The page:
If citizenship is more than status of nationality and voting, civics—the educational formation of citizens—must be about much more as well. According to McClay, civics “extends far beyond the mechanics of how a bill becomes a law….[C]ivic education is more than a guidebook for practical action, and more than an initiation into a canon of ideas, although it should be both of those things. It is an initiation into a community; and not just a community of the present…but also of memory—a long human chain linking past, present, and future in shared recognition and, one hopes, in gratitude.” Here McClay identifies at least four ingredients that are needed for American civics: an understanding of the American creed, preparation for civic engagement, a sense of membership, and a sense of history.

Drawing on Alexis de Tocqueville, Trevor Shelley commends experiential, “participatory” learning, as opposed to “paternalistic” education as an effective conveyor of “mores” for a sustainable democracy. Civic formation occurs through all kinds of community activities, not just in electoral politics. Keeping up with the degree of civic preparedness that is required in a free society is hard work, and it requires intentional prioritization. “The instruction that Tocqueville offers to citizens and civic leaders is that democracy is constantly and continually in need of instruction,” writes Shelley. “It may therefore be the most demanding political regime to sustain.”

It is fitting that Citizens and Civic Leadership in America opens with essays on political theory, considering aspects of citizenship from the writings of Aristotle (Susan D. Collins) and Rousseau (Clifford Orwin), along with a defense of “liberal citizenship” by political scientist Michael Zuckert in response to the anti-liberal writings of Patrick Deneen. Political scientist Rogers Smith of the University of Pennsylvania considers how the Fourteenth Amendment to the U.S. Constitution can serve as a kind of bridge between constitutionalists of the left and right. “Because of their own principles,” writes Smith, “both conservative constitutional proponents of popular self-governance exercised through institutions of representative democracy and the rule of law, and progressive proponents of broadly inclusive and egalitarian democratic reforms, should see the quest to achieve democratic agreement on measures to advance the nation’s shared political enterprise as the very heart of American citizenship.” If conservatives and progressives can identify within the Fourteenth Amendment a common touchstone for civic purpose, perhaps there is a way forward on any number of divisive issues.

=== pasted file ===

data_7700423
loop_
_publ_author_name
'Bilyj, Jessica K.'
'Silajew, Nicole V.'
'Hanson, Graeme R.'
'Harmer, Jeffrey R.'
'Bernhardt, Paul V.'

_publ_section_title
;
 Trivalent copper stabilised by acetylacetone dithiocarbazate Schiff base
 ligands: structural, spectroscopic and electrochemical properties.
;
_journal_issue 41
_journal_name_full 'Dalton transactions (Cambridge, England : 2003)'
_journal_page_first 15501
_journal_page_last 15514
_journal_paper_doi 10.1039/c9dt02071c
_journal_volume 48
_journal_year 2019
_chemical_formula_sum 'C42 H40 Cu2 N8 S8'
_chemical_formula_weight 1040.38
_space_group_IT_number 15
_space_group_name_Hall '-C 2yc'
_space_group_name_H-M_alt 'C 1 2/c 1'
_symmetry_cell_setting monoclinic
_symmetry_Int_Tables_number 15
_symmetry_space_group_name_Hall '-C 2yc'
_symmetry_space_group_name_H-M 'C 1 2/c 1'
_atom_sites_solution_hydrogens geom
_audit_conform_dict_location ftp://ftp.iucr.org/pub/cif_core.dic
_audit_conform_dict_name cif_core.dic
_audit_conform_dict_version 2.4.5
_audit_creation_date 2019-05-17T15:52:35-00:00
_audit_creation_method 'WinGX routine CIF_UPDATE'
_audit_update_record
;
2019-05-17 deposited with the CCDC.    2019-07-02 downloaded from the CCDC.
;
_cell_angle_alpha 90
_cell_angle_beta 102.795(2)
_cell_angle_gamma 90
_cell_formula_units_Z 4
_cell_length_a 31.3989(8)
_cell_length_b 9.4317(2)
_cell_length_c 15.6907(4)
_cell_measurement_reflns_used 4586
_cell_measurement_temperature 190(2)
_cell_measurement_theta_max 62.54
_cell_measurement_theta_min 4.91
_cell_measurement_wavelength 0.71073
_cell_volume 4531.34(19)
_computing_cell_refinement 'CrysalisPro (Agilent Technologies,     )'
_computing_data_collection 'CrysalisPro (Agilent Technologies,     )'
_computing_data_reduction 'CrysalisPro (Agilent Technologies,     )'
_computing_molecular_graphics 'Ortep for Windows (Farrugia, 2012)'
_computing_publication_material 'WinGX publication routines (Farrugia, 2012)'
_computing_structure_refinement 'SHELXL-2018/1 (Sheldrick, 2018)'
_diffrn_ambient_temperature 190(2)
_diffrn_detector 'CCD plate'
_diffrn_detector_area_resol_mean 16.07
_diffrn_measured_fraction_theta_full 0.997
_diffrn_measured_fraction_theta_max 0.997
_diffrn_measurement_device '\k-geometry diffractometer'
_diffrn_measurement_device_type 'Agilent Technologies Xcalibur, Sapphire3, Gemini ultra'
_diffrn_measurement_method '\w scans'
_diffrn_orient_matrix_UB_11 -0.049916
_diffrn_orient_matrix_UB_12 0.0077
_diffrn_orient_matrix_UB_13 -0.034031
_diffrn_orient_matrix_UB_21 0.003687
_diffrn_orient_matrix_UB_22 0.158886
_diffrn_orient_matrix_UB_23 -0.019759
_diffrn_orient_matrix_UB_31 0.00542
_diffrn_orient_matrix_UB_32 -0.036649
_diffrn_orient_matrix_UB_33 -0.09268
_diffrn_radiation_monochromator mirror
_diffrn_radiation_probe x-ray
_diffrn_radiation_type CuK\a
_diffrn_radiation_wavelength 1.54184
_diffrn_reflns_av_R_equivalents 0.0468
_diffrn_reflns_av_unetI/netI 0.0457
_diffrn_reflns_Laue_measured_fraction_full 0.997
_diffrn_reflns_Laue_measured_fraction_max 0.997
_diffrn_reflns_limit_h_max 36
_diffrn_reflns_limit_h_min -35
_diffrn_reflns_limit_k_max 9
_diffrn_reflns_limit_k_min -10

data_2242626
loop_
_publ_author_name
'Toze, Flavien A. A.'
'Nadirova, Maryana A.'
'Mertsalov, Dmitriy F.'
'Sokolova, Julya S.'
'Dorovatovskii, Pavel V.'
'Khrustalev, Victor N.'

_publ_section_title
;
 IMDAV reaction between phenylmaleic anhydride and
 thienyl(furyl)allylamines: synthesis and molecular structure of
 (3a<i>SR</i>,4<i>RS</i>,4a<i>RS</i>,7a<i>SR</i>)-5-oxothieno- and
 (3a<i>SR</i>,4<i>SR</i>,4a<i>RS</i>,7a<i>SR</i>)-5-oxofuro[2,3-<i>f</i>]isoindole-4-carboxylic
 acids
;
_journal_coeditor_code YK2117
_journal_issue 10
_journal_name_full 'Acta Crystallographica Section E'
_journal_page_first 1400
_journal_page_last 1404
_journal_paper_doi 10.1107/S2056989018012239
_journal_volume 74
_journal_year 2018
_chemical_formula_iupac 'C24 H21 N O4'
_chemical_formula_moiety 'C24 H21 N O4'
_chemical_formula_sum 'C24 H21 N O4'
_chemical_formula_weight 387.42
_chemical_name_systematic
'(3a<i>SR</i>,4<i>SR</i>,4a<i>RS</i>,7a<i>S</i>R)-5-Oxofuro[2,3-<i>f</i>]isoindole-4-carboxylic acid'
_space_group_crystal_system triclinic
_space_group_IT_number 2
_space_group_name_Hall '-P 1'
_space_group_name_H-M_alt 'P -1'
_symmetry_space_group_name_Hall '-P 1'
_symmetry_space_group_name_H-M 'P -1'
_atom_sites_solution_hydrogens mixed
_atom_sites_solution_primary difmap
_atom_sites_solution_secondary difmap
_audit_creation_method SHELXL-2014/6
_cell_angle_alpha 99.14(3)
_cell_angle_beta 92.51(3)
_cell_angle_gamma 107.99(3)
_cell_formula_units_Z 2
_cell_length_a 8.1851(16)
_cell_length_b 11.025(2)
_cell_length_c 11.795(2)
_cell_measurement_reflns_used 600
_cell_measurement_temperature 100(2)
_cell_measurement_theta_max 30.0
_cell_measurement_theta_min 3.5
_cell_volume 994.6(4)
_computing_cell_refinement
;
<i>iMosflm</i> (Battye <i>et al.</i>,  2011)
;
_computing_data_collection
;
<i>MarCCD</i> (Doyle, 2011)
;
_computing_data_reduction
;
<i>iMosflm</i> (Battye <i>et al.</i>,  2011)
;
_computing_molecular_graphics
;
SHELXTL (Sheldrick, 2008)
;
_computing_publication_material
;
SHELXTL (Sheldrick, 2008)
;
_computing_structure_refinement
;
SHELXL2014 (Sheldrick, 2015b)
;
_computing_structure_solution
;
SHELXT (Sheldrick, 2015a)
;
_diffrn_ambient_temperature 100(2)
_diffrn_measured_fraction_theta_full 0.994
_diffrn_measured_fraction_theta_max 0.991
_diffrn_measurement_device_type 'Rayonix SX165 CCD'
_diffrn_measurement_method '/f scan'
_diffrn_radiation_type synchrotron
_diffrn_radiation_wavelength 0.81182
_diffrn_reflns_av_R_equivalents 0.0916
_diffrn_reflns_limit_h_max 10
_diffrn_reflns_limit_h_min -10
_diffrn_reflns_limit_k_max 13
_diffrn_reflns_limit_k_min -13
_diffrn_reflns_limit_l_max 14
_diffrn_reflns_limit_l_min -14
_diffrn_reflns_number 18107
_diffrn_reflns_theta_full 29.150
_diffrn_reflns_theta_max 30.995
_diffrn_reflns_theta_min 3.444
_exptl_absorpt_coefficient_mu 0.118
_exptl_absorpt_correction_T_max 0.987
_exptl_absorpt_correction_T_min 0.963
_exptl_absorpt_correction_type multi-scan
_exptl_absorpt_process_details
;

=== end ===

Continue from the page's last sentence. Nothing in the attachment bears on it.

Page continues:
Appropriately, the book includes a series of essays on immigration, race, globalization, and nationalism. Rich Lowry of National Review contends for nationalism, while in an eloquent rebuttal of nationalism, columnist Shikha Dalmia expresses “the one true source of [Americans’] rootedness: their fondness for their founding principles of equality, individual rights and human dignity,” principles which also connect Americans with people around the world.  

The wide-ranging topics of the essays in Citizenship and Civic Leadership in America deserve serious reflection, which itself points to something important about civic education: civics is more than a series of facts to be memorized, or creative motivations to turn out to the polls. The kind of civics we need includes deep preparation for a life of thoughtful deliberation, a willingness to engage in respectful debate about competing values, and above all a shared set of values that animate our common life as Americans. In advancing this critical agenda, McNamara, Shelley, and their essayists have performed an important service for the republic.  

Hans Zeiger is president of the Jack Miller Center, a national, nonpartisan educational venture to advance the history, documents, and ideals we hold in common as Americans.